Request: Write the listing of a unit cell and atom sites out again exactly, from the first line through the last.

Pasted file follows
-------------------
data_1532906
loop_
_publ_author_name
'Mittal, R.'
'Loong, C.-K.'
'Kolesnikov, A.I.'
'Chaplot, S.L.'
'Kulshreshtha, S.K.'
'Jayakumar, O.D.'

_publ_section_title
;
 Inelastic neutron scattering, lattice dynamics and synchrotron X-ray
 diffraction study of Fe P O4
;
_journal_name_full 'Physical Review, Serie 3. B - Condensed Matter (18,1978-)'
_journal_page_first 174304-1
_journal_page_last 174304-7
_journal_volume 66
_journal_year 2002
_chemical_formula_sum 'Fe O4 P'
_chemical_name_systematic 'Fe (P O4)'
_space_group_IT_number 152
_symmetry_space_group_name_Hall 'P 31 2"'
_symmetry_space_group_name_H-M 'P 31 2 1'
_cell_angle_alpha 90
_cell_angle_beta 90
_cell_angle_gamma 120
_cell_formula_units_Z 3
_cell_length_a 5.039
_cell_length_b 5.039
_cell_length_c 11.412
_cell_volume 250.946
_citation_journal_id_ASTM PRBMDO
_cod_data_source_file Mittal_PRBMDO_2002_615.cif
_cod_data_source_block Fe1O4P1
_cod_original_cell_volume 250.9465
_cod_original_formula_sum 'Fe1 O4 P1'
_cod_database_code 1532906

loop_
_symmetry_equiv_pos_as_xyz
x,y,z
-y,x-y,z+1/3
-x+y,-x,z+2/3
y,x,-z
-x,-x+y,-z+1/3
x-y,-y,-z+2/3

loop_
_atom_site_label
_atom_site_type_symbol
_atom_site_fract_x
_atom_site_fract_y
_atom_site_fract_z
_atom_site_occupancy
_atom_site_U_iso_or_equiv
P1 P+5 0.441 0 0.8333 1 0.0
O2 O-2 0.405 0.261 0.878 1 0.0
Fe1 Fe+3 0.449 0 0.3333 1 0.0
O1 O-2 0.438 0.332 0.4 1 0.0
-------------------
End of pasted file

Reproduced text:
data_1532906
loop_
_publ_author_name
'Mittal, R.'
'Loong, C.-K.'
'Kolesnikov, A.I.'
'Chaplot, S.L.'
'Kulshreshtha, S.K.'
'Jayakumar, O.D.'

_publ_section_title
;
 Inelastic neutron scattering, lattice dynamics and synchrotron X-ray
 diffraction study of Fe P O4
;
_journal_name_full 'Physical Review, Serie 3. B - Condensed Matter (18,1978-)'
_journal_page_first 174304-1
_journal_page_last 174304-7
_journal_volume 66
_journal_year 2002
_chemical_formula_sum 'Fe O4 P'
_chemical_name_systematic 'Fe (P O4)'
_space_group_IT_number 152
_symmetry_space_group_name_Hall 'P 31 2"'
_symmetry_space_group_name_H-M 'P 31 2 1'
_cell_angle_alpha 90
_cell_angle_beta 90
_cell_angle_gamma 120
_cell_formula_units_Z 3
_cell_length_a 5.039
_cell_length_b 5.039
_cell_length_c 11.412
_cell_volume 250.946
_citation_journal_id_ASTM PRBMDO
_cod_data_source_file Mittal_PRBMDO_2002_615.cif
_cod_data_source_block Fe1O4P1
_cod_original_cell_volume 250.9465
_cod_original_formula_sum 'Fe1 O4 P1'
_cod_database_code 1532906

loop_
_symmetry_equiv_pos_as_xyz
x,y,z
-y,x-y,z+1/3
-x+y,-x,z+2/3
y,x,-z
-x,-x+y,-z+1/3
x-y,-y,-z+2/3

loop_
_atom_site_label
_atom_site_type_symbol
_atom_site_fract_x
_atom_site_fract_y
_atom_site_fract_z
_atom_site_occupancy
_atom_site_U_iso_or_equiv
P1 P+5 0.441 0 0.8333 1 0.0
O2 O-2 0.405 0.261 0.878 1 0.0
Fe1 Fe+3 0.449 0 0.3333 1 0.0
O1 O-2 0.438 0.332 0.4 1 0.0